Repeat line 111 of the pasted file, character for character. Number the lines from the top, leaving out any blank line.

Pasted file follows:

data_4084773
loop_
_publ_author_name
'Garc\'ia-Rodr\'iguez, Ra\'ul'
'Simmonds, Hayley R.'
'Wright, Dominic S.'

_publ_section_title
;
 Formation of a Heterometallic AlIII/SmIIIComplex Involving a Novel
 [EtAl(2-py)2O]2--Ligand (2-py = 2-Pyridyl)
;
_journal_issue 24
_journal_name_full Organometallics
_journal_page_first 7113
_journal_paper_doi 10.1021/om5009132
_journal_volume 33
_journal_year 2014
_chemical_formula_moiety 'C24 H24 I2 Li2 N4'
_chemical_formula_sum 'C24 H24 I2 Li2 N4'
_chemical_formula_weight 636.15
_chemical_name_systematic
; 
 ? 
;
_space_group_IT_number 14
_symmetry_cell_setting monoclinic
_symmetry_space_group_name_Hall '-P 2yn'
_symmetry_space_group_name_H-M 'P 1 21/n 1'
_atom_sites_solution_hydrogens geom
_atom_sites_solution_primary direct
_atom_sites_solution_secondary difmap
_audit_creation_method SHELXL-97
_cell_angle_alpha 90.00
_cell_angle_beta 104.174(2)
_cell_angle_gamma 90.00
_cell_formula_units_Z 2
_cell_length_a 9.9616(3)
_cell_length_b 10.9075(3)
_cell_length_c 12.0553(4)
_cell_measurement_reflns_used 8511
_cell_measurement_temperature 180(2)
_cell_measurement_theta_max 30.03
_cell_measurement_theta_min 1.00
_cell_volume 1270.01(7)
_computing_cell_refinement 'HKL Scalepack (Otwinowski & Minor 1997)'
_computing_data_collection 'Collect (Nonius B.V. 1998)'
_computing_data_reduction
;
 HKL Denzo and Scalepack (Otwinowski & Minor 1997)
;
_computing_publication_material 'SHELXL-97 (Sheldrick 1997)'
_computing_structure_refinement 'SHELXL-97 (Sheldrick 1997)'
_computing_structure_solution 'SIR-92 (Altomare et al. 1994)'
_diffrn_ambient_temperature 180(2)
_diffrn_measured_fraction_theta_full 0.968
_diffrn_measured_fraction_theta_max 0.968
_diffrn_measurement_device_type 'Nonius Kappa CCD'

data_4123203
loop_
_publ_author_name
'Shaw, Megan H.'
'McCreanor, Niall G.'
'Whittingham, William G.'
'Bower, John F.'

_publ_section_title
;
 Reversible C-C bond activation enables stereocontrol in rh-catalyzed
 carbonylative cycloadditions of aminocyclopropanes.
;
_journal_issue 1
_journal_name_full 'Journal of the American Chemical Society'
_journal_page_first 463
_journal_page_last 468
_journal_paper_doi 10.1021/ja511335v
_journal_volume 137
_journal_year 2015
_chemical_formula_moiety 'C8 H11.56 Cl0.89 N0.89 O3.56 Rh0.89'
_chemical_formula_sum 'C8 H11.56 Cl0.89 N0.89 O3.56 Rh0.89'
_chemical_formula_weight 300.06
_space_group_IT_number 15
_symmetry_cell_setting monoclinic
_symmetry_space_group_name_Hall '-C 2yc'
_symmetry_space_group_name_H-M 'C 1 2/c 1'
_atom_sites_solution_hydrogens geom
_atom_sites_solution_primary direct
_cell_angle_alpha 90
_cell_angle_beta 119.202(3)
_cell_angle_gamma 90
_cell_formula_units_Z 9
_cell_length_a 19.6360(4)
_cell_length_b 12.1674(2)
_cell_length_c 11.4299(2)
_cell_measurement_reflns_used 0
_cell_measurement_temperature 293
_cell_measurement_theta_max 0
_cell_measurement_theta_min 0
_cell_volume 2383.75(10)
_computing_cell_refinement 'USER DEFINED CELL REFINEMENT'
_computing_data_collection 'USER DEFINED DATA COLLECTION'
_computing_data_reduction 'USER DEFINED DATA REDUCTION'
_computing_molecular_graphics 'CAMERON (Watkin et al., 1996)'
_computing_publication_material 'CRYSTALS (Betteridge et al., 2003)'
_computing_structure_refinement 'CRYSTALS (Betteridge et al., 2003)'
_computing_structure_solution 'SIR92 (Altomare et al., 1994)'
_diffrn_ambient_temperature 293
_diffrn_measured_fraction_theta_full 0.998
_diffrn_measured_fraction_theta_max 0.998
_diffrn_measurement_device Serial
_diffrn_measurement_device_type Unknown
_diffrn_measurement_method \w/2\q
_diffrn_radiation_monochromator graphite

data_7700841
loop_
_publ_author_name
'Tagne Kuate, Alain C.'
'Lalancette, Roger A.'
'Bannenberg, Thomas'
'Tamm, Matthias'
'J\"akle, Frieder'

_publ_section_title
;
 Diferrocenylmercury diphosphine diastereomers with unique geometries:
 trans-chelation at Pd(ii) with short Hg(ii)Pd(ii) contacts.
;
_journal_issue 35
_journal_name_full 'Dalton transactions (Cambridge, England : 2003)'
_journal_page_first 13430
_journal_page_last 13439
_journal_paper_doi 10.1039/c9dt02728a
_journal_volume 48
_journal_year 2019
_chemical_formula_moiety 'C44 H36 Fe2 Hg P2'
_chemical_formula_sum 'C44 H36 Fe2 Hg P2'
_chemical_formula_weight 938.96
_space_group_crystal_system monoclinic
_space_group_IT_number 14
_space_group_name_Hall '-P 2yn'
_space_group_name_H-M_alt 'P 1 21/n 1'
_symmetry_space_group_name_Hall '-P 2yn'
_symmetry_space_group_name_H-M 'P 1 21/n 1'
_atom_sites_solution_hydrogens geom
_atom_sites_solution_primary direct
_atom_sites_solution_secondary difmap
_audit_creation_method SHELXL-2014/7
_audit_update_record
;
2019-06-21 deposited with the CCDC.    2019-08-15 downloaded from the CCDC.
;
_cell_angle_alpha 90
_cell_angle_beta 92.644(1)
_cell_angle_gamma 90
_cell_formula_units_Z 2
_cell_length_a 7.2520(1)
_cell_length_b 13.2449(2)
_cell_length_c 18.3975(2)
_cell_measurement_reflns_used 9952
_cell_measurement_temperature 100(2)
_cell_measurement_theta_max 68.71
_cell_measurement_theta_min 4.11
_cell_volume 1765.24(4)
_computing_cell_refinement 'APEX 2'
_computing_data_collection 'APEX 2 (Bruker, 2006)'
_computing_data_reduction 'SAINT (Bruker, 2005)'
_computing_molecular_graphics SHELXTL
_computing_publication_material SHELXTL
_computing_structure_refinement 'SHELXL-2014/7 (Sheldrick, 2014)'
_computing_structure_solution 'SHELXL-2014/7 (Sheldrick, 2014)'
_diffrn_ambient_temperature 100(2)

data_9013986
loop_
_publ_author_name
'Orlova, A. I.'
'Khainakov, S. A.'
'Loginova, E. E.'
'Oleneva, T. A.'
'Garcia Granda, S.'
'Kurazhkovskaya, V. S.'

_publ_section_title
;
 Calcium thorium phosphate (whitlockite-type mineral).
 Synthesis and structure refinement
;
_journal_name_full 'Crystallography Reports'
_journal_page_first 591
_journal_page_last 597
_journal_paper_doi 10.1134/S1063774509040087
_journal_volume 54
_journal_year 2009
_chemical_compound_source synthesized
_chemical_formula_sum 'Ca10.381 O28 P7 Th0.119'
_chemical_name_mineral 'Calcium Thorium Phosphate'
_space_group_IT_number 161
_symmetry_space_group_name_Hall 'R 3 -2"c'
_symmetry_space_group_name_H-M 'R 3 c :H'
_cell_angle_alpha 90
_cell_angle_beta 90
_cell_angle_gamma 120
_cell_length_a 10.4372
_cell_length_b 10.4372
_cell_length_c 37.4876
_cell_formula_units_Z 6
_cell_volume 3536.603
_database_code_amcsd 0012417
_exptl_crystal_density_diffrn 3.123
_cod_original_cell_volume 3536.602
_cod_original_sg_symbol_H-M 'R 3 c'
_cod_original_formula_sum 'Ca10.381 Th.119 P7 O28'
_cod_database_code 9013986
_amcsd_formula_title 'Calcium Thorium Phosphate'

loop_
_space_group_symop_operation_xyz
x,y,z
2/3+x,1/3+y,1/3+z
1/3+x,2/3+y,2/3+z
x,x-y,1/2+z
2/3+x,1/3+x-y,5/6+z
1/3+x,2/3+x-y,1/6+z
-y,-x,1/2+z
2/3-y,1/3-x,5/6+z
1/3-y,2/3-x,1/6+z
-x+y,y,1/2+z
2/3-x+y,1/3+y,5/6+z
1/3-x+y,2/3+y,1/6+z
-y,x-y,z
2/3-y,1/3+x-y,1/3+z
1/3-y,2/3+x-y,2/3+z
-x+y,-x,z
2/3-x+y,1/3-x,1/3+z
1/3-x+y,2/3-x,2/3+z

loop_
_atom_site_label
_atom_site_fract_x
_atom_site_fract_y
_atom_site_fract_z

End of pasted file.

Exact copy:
_diffrn_radiation_monochromator graphite